Simple app using Python, Flask and Jinja to get the name of an airline followed by its 2-charachter IATA symbol

Made with: Python

Source Files

With this simple app we can type the name (or part of the name) of an airline in a form, and upon Submit we get a list of airlines that match our input followed by its IATA symbol. For example, you can type “american” in the search box:

If you then click Submit; the result will be a list of all the airlines that have “american” in their name, followed by their IATA symbol in parentheses:

If you’re more specific and type only “american airlines”, you’ll get just American Arilines and its symbol: AA.

The program uses Flask, a light-weight web framework made in Python, and the templating engine Jinja. The airline information is in a JSON file.

Let’s first take a look at the templates. We will create a generic layouts.html template:

<!DOCTYPE html>

        <meta content="initial-scale=1, width=device-width" name="viewport"/>
        <title>Airline Symbol Lookup Tool</title>
        {% block body %}{% endblock %}

The code in curly brackets is a place holder, where the specific code of any other template that call on the layouts.html template will be placed.

In this example we only have one page, called index.html. This is how its template looks:

{% extends "layout.html" %}

{% block body %}
<h1>Find the IATA symbol of an airline</h1>
<p>Input an airline name:</p>
<form action="/iata" method="post">
    <input name="airline" placeholder="airline" type="text"/>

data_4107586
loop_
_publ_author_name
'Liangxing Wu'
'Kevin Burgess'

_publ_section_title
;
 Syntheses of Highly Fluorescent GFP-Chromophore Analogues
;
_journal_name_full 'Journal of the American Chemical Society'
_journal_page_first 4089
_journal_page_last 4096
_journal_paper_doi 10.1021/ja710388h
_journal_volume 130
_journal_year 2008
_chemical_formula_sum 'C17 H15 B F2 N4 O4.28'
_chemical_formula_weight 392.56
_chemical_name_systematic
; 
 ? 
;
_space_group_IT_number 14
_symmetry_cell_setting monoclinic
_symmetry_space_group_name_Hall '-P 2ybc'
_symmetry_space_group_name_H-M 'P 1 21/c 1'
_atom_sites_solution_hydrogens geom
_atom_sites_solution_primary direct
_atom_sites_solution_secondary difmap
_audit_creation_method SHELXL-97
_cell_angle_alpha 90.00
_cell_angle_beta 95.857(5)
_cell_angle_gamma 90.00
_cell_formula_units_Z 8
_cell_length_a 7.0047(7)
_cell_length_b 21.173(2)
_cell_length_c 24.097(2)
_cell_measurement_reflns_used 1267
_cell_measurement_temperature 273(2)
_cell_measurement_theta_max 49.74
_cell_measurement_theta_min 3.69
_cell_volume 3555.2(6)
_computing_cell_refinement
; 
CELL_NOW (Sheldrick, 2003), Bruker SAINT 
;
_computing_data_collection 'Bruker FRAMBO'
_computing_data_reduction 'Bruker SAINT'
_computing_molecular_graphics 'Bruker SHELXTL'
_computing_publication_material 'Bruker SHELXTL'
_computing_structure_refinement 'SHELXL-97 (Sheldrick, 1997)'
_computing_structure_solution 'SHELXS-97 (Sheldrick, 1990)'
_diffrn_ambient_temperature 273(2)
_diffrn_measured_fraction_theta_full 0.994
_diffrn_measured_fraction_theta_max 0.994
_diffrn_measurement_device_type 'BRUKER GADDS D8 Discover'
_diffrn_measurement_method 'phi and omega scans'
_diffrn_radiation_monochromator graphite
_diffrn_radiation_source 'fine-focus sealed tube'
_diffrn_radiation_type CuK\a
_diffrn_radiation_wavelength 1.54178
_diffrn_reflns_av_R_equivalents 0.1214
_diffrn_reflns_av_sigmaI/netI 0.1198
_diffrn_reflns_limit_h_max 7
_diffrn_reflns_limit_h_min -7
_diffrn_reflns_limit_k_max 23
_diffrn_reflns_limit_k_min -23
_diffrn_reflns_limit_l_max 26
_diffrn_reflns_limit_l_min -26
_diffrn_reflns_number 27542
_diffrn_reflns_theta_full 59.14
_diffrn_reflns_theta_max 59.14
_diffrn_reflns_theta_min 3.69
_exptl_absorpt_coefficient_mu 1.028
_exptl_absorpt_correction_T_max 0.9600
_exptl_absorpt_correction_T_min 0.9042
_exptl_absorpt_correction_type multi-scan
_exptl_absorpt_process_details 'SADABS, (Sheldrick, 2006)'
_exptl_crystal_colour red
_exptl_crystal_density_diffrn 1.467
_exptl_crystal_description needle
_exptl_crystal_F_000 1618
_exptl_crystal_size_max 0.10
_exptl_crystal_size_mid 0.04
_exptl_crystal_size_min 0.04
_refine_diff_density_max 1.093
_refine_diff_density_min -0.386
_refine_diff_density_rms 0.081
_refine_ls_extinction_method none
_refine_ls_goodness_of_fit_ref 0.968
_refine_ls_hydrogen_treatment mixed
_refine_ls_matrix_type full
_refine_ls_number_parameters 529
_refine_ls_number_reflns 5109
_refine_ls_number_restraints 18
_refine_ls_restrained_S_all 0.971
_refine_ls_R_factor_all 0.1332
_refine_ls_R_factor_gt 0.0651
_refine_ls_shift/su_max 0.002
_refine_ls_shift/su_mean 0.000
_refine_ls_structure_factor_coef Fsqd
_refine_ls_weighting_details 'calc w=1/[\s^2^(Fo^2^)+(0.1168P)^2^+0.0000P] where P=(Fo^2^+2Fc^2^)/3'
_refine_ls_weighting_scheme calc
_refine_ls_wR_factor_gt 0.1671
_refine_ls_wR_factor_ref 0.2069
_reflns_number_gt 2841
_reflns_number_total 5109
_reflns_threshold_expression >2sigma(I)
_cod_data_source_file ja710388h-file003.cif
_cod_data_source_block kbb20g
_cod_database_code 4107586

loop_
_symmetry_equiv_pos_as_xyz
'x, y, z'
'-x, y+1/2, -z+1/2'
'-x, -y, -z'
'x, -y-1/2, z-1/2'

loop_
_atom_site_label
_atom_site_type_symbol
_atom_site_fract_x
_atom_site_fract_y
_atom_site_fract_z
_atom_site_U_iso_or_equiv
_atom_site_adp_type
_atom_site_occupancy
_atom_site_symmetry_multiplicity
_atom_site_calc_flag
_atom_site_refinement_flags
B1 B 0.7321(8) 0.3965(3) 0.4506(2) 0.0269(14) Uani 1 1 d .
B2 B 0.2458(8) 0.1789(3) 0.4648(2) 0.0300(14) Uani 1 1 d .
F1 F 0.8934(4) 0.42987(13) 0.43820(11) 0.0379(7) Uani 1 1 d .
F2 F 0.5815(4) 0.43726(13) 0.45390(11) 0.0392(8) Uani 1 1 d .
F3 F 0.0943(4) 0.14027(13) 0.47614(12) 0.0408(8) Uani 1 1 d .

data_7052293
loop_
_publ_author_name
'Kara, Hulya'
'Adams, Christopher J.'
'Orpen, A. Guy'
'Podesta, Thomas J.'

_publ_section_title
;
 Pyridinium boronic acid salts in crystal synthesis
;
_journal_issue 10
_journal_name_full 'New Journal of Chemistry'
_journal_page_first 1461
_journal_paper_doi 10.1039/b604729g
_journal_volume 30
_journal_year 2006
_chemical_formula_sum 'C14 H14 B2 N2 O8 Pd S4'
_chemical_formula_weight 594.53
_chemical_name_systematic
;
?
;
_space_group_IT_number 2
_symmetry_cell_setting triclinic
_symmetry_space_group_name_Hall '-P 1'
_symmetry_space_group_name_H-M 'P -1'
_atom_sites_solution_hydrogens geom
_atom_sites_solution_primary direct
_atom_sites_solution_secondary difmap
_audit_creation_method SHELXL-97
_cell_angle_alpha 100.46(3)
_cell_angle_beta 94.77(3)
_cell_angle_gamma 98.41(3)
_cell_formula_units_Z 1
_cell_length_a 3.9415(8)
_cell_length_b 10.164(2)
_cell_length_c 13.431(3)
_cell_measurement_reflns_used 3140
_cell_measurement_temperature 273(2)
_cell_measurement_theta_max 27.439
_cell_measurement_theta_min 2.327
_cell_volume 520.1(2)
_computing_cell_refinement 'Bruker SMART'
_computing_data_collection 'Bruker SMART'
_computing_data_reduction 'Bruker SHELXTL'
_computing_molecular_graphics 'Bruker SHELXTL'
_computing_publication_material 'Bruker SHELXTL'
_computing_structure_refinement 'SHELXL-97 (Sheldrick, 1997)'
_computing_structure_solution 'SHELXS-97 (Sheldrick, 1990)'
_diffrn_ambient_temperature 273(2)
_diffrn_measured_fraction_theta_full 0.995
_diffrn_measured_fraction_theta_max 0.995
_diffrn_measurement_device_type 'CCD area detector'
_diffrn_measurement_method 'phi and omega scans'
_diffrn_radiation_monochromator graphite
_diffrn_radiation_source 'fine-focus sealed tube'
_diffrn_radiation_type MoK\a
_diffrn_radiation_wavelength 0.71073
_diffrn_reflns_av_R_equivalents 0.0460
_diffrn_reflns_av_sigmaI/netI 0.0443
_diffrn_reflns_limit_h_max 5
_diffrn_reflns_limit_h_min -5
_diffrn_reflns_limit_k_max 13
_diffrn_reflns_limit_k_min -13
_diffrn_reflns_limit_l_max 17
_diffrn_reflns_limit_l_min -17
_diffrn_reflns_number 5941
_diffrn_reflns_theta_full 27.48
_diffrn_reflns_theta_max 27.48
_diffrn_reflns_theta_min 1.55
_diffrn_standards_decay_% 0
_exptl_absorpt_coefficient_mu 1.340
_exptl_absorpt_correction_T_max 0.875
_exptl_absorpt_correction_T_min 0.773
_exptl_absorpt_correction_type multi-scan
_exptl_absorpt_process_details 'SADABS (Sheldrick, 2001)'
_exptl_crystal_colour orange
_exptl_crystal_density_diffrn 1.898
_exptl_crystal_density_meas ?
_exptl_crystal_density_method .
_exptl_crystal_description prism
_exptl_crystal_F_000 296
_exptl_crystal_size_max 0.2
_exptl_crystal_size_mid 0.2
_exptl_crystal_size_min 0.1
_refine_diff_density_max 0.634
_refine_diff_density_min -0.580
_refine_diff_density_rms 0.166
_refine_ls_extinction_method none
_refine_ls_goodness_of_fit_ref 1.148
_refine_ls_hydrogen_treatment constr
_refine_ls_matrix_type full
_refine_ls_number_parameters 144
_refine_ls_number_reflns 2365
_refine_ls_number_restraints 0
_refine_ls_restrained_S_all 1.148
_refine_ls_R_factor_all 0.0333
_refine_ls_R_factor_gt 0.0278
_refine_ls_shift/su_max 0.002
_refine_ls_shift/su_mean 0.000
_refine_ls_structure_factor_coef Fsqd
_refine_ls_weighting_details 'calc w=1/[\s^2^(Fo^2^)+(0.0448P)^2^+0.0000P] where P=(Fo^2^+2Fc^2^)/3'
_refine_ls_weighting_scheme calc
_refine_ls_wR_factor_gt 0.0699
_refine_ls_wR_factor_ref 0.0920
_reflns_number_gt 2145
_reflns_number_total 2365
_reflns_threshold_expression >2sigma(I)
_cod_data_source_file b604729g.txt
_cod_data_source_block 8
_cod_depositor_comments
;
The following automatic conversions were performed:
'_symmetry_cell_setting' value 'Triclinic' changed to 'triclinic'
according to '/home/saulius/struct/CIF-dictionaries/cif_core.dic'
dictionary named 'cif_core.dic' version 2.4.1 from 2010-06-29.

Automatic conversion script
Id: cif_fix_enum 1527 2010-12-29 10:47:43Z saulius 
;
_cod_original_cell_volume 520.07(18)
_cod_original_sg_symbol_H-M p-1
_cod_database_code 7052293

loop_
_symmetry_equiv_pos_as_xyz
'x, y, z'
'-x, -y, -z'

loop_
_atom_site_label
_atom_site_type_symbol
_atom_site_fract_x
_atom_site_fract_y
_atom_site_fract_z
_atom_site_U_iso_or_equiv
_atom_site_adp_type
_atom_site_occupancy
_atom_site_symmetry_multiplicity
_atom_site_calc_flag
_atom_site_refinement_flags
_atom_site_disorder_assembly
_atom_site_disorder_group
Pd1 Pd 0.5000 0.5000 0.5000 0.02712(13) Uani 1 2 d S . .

<input type="submit" value="Submit"/>
    {% for airline in results %}
    <li>{{ airline }}</li>
    {% endfor %}
{% endblock %}

This is what happens in the index.html page:

First, it “calls” the layout.html template and inserts the HTML code where the place holders in the layouts.html are. Then it displays a form where the visitor can type the name (or part of the name) of an airline. Upon submit, a list of airlines that match the input will be displayed under the headline Results, followed by their symbol.

Let’s see how this all works.

First we need to create an file where the business logic of our app will live. We start by importing the modules we need, and defining a variable called app:

import json
from flask import Flask, redirect, render_template, request

# Configure app
app = Flask(__name__)

Next, the program takes a JSON file with all airline/symbol combinations and transforms it into a python list of objects:

f = open('airlines.json')
# turn json array of objects into an python list 
data = json.load(f)  

Next, we iterate over all the airlines on the list, convert each airline’s information into a tupple, and append those tupples to a new list. Each tupple will be in the form of (Airline Symbol, Airline Name):

# create an empty list to store airline (symbol, name) tuples
symbol_airline = []

# create airline (symbol, name) tuples and append to symbol_airline
for airline in data:

Finally, we’re ready to process user input and display the results via routes.

Our first route is / that takes us to the index page:

def index():
  return render_template("index.html")

This is pretty straight forward: it just takes us to the home page where our form is located.

Then, once the visitor fills and submits the form, they are taken to the /iata route, where our app will process the user input, store the results in a variable called results, and finally pass that variable to the Jinja index.html template so that it can plug those results in the HTML code of our results page:

@app.route("/iata", methods=["POST"])
def iata():
    results = []
    user_input = request.form.get("airline")
    user_input_lower = user_input.lower()
    for airline in symbol_airline:
      airline_lower = airline[1].lower()
      if user_input_lower in airline_lower:
        results.append(f'{airline[1]} ({airline[0]})')
    return render_template("index.html", results=results)

To run this code on your computer you need to access the FLASK_APP enviroment variable by typing:


from the command line, followed by:

flask run

Click here for the source code.

Last updated: Jan 21, 2020

© 2024 Mario Sanchez Carrion